Rutgers Launches Public Course To Train New Farmers In New Jersey

Farmers are aging out in New Jersey, and there's a new push to bring young blood into the Garden State’s industry. CBS2's Meg Baker reports.

Video Transcript

DANA TYLER: Farmers are aging out in New Jersey. But now there's a new push to bring young blood into the Garden State's farming industry. CBS 2's Meg Baker reports.

MEG BAKER: There is a concern in New Jersey about who will be farming the land in the future.

BRENDON PEARSALL: The average age of our [? farms ?] are [? 160 ?] years old.

MEG BAKER: Brendon Pearsall with Rutgers University's agricultural experiment station has a new course open to the public called R U Ready to Farm, Getting Rooted in the Garden State. It's a statewide initiative to train new and beginning farmers.

You'll learn how to grow. But the main focus of the course is on the business behind farming.

BRENDON PEARSALL: There's a lot of barriers to entry. Land is very expensive in New Jersey.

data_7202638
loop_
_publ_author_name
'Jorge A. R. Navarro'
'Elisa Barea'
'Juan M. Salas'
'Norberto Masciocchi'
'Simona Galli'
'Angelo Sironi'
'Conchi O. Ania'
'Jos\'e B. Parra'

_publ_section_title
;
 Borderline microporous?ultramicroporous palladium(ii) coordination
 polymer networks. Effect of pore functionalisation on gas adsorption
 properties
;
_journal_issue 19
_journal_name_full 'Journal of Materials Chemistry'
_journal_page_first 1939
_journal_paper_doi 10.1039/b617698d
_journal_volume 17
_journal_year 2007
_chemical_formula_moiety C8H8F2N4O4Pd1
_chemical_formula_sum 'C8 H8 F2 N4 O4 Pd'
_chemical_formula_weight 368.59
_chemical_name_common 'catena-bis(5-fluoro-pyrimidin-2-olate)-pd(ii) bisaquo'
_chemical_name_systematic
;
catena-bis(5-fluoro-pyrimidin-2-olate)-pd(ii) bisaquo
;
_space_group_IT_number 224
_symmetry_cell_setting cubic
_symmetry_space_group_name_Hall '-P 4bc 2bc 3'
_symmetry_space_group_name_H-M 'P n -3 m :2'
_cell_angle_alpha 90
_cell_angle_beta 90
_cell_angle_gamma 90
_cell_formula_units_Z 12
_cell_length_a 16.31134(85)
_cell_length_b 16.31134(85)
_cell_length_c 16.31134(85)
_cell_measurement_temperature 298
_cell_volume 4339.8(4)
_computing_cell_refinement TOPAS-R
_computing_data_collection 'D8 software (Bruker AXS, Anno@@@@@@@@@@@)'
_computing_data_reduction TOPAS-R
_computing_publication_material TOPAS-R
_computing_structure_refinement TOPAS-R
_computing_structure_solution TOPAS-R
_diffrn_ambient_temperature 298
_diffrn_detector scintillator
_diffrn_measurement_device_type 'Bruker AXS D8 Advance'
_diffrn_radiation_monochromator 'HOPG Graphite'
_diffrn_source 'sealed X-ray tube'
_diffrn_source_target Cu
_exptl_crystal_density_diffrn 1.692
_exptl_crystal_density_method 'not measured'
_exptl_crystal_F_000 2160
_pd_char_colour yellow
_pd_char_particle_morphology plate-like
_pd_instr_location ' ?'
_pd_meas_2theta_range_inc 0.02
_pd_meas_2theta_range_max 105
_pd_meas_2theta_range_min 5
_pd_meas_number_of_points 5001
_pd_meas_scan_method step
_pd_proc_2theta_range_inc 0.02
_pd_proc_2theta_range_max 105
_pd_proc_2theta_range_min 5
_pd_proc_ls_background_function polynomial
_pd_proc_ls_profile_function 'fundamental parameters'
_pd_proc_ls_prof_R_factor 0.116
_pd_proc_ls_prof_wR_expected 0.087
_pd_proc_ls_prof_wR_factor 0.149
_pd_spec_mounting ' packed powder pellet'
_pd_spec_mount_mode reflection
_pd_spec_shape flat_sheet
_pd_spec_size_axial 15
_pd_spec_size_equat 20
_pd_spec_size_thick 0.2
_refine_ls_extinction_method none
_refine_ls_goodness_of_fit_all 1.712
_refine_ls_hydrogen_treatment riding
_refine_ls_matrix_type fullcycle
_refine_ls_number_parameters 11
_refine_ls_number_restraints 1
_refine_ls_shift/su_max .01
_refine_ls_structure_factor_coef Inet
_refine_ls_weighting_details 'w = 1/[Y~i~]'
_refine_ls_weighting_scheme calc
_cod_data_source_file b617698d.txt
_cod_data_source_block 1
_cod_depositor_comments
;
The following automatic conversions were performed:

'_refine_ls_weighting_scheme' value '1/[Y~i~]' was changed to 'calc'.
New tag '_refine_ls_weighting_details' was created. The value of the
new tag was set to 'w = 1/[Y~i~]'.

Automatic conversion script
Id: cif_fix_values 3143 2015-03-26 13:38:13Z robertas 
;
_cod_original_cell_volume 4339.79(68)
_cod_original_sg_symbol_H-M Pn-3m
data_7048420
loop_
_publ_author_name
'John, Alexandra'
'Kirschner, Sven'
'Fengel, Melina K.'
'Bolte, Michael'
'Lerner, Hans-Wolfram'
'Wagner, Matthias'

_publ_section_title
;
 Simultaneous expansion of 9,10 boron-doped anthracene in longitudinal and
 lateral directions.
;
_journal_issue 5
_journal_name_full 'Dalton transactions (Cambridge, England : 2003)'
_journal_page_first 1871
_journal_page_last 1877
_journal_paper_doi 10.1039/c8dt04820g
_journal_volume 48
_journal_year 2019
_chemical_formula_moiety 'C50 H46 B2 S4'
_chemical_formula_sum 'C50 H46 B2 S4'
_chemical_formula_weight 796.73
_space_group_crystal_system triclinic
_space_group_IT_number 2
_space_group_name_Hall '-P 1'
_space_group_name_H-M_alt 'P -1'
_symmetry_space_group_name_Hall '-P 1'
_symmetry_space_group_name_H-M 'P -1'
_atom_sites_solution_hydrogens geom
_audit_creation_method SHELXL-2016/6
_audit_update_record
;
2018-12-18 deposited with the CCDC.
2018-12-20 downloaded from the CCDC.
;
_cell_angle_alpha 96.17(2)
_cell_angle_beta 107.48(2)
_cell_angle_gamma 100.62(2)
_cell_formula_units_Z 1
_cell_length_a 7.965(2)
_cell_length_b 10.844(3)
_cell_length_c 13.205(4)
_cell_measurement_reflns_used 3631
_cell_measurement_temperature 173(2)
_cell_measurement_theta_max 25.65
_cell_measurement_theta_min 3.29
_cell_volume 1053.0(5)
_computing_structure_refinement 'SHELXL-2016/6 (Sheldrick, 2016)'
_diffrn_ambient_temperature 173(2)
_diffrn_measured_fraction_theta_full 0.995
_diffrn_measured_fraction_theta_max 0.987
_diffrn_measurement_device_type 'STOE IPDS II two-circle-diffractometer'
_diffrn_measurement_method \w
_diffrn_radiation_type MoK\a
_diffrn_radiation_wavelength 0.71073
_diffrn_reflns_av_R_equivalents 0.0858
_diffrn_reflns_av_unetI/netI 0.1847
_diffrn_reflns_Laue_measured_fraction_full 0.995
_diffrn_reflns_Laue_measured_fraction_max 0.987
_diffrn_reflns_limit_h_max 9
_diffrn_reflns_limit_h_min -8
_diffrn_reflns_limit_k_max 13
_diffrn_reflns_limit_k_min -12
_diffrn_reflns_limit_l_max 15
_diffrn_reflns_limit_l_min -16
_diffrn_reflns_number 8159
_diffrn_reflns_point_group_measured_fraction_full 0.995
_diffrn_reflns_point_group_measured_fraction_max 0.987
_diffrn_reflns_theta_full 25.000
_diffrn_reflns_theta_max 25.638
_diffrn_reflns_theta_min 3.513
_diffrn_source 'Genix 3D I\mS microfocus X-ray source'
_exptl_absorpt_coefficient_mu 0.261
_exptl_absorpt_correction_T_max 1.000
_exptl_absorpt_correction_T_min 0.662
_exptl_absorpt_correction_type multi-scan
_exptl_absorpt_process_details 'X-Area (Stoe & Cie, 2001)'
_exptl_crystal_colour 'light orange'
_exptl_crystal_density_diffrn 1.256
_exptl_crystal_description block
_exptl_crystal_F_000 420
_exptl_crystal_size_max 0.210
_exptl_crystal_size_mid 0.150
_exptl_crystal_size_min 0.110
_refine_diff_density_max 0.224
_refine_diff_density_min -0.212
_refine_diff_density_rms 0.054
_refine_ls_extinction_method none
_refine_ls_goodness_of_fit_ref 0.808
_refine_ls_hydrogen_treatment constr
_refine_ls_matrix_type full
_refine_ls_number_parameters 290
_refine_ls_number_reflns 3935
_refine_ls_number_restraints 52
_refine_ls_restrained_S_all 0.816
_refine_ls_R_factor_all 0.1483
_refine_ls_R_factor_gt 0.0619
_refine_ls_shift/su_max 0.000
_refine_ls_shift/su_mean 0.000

MEG BAKER: And it's hard to acquire the skills if you aren't born to a farm family. But oftentimes, the next generation leaves the farm for college and onto other things. Fact is, farming is hard work.

James Klett started his venture when he was just 17. He says a new focus on sustainability and buying local has boosted business, especially from Generation Z and Millennials.

JAMES KLETT: I think, with our generation, whether it's because of health concerns or environmental concerns, there's definitely a trend towards organic.

MEG BAKER: The owner of Good Earth Nursery in Cream Ridge says it's a good time to lease or buy from aging farmers.

ALEX STEIN: I think there's a lot of opportunity.

MEG BAKER: The program will offer students access to quarter acre lots and the infrastructure needed to kick start their careers. A commute via tractor doesn't look so bad. In Cream Ridge, New Jersey, Meg Baker, CBS 2 News.